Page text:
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Ron Watkins | Ocean Image Bank

11 New IMMAs named in the Black Sea


Favourite Places in the Black Sea for three threatened dolphin and porpoise species named as Important Marine Mammal Areas — IMMAs

29 October 2021 – On International Black Sea Action Day, 31 October, join us in celebrating Endangered Black Sea harbour porpoises and bottlenose dolphins as well as Vulnerable Black Sea common dolphins.

The habitats of these three Red-Listed species in 11 prime areas are today formally awarded Important Marine Mammal Area (IMMA) status by the International Union for Conservation of Nature (IUCN) Task Force on Marine Mammal Protected Areas. This announcement follows a week-long workshop earlier this year drawing on decades of scientific work in the region and an intensive peer review process over the past several months.

The region’s marine scientists and conservation organizations are hoping that the 11 new IMMAs will help put these habitats into the spotlight. IMMAs are not protected areas but they are intended to assist with national and global programmes to help countries select high biodiversity areas to fulfil the targets of 30 percent protection by 2030 (“30 by 30”) as supported by many international bodies and more than 100 countries around the world. Romania is the only Black Sea country to take part so far.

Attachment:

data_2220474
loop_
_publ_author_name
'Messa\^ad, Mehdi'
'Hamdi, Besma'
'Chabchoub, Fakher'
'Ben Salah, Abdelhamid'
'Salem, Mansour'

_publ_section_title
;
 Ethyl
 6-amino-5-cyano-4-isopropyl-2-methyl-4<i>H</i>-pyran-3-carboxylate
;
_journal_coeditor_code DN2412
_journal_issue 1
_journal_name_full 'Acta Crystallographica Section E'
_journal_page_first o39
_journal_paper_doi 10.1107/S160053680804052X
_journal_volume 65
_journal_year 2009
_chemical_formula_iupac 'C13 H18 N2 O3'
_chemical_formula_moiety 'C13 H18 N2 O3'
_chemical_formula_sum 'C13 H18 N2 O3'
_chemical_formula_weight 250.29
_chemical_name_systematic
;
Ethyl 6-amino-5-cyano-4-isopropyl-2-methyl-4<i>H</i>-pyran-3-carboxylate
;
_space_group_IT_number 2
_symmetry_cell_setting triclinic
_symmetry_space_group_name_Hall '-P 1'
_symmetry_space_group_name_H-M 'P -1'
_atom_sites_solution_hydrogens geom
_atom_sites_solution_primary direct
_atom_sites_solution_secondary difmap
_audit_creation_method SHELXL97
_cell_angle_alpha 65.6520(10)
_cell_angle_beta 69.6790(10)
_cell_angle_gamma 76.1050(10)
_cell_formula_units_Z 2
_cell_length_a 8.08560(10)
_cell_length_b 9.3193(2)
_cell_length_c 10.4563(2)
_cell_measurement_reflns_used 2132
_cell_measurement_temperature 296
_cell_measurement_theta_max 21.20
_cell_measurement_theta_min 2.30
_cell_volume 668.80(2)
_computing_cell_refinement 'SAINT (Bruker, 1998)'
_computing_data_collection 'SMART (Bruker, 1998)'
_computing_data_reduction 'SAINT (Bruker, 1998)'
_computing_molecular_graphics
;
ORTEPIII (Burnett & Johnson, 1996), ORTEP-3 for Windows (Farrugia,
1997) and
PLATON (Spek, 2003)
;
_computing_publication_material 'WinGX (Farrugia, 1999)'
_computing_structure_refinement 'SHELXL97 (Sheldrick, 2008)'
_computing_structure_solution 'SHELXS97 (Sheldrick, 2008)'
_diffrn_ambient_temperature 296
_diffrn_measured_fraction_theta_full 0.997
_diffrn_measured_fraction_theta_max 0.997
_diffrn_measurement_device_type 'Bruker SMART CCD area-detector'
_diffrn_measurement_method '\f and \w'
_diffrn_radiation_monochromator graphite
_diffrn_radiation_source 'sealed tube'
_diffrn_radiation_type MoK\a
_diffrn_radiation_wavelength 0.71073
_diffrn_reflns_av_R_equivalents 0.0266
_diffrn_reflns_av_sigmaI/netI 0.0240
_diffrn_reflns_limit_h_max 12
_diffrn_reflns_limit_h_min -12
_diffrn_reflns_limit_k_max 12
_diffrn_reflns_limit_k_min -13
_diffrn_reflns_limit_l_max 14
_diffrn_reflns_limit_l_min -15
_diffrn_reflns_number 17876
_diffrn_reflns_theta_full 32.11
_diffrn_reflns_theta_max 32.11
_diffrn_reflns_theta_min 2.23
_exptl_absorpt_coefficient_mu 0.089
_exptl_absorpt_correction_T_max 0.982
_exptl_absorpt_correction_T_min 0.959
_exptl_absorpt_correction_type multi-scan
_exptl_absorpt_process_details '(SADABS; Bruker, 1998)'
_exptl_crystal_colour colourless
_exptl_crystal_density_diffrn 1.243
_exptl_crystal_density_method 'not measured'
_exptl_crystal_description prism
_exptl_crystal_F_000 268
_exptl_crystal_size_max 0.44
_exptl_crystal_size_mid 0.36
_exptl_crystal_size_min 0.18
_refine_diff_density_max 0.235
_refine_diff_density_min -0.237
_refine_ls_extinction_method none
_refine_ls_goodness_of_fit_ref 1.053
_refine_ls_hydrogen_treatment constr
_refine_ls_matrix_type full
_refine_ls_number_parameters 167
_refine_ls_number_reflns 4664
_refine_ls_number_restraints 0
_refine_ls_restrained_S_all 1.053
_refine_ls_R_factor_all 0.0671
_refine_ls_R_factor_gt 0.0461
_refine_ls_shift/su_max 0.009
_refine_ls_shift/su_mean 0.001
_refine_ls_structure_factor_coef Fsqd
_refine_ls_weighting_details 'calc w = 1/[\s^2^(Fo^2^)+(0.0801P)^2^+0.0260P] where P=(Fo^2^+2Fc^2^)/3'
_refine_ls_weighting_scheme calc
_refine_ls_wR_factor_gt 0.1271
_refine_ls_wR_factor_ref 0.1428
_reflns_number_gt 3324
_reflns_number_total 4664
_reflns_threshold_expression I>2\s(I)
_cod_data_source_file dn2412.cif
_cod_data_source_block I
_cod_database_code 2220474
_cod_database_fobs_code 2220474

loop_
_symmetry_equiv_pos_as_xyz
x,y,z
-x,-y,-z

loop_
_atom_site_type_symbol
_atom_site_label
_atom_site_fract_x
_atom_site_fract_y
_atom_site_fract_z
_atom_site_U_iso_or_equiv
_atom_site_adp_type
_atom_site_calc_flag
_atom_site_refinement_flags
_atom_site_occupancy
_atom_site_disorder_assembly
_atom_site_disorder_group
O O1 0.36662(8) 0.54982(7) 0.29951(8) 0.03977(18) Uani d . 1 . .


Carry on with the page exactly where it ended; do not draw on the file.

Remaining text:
“The Black Sea has only a few small protected areas in coastal waters,” says Mr. Marian Paiu, Ecology & Marine Mammal expert with Mare Nostrum in Romania. “Besides Vama Veche and the Danube Delta in Romania, the existing MPAs include the Kaliakra Cape in Bulgaria, Kolcheti in Georgia, and the Chornomorsky Biosphere Reserve in Ukraine. But vulnerable open sea habitats, as well as highly exploited port and resort areas, are left out of protection.”

“Both of our dolphin species and our Black Sea porpoise are in urgent need of habitat protection,” says Dr. Pavel Goldin, leading researcher from the Department of Evolutionary Morphology, Schmalhausen Institute of Zoology, in the Ukraine. “We’re losing them mainly to bycatch, the incidental mortality in fishing nets. The annual death toll for Black Sea harbour porpoises alone is 11,000 to 20,000 individuals. If that rate continues, they will soon go extinct.”

Particularly acute is the issue of protecting natural migration corridors such as the Kerch Strait which connects the northern Black Sea to the Sea of Azov. A small population of harbour porpoises, known for its distinct morphotype, lives in the Sea of Azov in summer and migrates through this strait.

“Harbour porpoises have been the most heavily exploited,” says Goldin, “and they are the last to gain protection. It’s time we paid attention.”

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